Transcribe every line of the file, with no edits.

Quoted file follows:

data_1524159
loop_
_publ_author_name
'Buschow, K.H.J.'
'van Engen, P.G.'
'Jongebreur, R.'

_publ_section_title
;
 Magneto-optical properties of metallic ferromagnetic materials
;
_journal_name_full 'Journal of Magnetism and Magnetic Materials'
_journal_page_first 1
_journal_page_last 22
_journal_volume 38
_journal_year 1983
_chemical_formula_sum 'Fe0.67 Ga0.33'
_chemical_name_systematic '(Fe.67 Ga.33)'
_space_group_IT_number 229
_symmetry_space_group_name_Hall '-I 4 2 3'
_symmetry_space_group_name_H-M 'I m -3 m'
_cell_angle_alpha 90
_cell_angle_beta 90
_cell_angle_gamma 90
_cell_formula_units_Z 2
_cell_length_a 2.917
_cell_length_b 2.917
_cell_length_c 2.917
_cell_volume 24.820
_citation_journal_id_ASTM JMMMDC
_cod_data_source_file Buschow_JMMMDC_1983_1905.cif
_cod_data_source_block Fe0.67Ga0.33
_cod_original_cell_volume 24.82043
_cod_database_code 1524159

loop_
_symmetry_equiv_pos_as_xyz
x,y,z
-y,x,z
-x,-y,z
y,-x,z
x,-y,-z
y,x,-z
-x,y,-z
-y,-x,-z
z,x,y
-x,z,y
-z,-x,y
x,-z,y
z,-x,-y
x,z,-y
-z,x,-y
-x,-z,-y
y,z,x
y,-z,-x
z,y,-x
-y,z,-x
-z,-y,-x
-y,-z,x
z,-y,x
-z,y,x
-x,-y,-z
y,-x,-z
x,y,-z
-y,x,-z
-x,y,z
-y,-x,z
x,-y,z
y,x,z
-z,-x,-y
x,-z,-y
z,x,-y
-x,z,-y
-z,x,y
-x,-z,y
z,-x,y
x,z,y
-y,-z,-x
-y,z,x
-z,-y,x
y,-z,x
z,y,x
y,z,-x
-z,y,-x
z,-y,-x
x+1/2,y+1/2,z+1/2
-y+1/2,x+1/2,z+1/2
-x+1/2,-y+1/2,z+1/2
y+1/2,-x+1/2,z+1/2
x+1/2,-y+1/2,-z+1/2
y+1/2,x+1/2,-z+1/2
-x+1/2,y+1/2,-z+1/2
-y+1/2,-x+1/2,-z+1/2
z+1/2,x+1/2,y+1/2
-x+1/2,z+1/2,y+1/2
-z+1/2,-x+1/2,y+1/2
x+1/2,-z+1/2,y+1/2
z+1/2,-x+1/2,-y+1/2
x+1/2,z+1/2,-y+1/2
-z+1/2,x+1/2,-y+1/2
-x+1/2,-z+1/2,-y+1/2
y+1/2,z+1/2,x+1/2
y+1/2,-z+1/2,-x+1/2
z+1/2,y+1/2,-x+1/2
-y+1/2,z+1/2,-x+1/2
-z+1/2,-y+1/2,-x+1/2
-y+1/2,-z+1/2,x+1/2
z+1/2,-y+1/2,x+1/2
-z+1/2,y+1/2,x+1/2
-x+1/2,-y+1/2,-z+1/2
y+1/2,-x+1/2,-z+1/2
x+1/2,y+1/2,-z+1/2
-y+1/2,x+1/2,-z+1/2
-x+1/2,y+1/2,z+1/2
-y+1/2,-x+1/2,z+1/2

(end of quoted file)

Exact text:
data_1524159
loop_
_publ_author_name
'Buschow, K.H.J.'
'van Engen, P.G.'
'Jongebreur, R.'

_publ_section_title
;
 Magneto-optical properties of metallic ferromagnetic materials
;
_journal_name_full 'Journal of Magnetism and Magnetic Materials'
_journal_page_first 1
_journal_page_last 22
_journal_volume 38
_journal_year 1983
_chemical_formula_sum 'Fe0.67 Ga0.33'
_chemical_name_systematic '(Fe.67 Ga.33)'
_space_group_IT_number 229
_symmetry_space_group_name_Hall '-I 4 2 3'
_symmetry_space_group_name_H-M 'I m -3 m'
_cell_angle_alpha 90
_cell_angle_beta 90
_cell_angle_gamma 90
_cell_formula_units_Z 2
_cell_length_a 2.917
_cell_length_b 2.917
_cell_length_c 2.917
_cell_volume 24.820
_citation_journal_id_ASTM JMMMDC
_cod_data_source_file Buschow_JMMMDC_1983_1905.cif
_cod_data_source_block Fe0.67Ga0.33
_cod_original_cell_volume 24.82043
_cod_database_code 1524159

loop_
_symmetry_equiv_pos_as_xyz
x,y,z
-y,x,z
-x,-y,z
y,-x,z
x,-y,-z
y,x,-z
-x,y,-z
-y,-x,-z
z,x,y
-x,z,y
-z,-x,y
x,-z,y
z,-x,-y
x,z,-y
-z,x,-y
-x,-z,-y
y,z,x
y,-z,-x
z,y,-x
-y,z,-x
-z,-y,-x
-y,-z,x
z,-y,x
-z,y,x
-x,-y,-z
y,-x,-z
x,y,-z
-y,x,-z
-x,y,z
-y,-x,z
x,-y,z
y,x,z
-z,-x,-y
x,-z,-y
z,x,-y
-x,z,-y
-z,x,y
-x,-z,y
z,-x,y
x,z,y
-y,-z,-x
-y,z,x
-z,-y,x
y,-z,x
z,y,x
y,z,-x
-z,y,-x
z,-y,-x
x+1/2,y+1/2,z+1/2
-y+1/2,x+1/2,z+1/2
-x+1/2,-y+1/2,z+1/2
y+1/2,-x+1/2,z+1/2
x+1/2,-y+1/2,-z+1/2
y+1/2,x+1/2,-z+1/2
-x+1/2,y+1/2,-z+1/2
-y+1/2,-x+1/2,-z+1/2
z+1/2,x+1/2,y+1/2
-x+1/2,z+1/2,y+1/2
-z+1/2,-x+1/2,y+1/2
x+1/2,-z+1/2,y+1/2
z+1/2,-x+1/2,-y+1/2
x+1/2,z+1/2,-y+1/2
-z+1/2,x+1/2,-y+1/2
-x+1/2,-z+1/2,-y+1/2
y+1/2,z+1/2,x+1/2
y+1/2,-z+1/2,-x+1/2
z+1/2,y+1/2,-x+1/2
-y+1/2,z+1/2,-x+1/2
-z+1/2,-y+1/2,-x+1/2
-y+1/2,-z+1/2,x+1/2
z+1/2,-y+1/2,x+1/2
-z+1/2,y+1/2,x+1/2
-x+1/2,-y+1/2,-z+1/2
y+1/2,-x+1/2,-z+1/2
x+1/2,y+1/2,-z+1/2
-y+1/2,x+1/2,-z+1/2
-x+1/2,y+1/2,z+1/2
-y+1/2,-x+1/2,z+1/2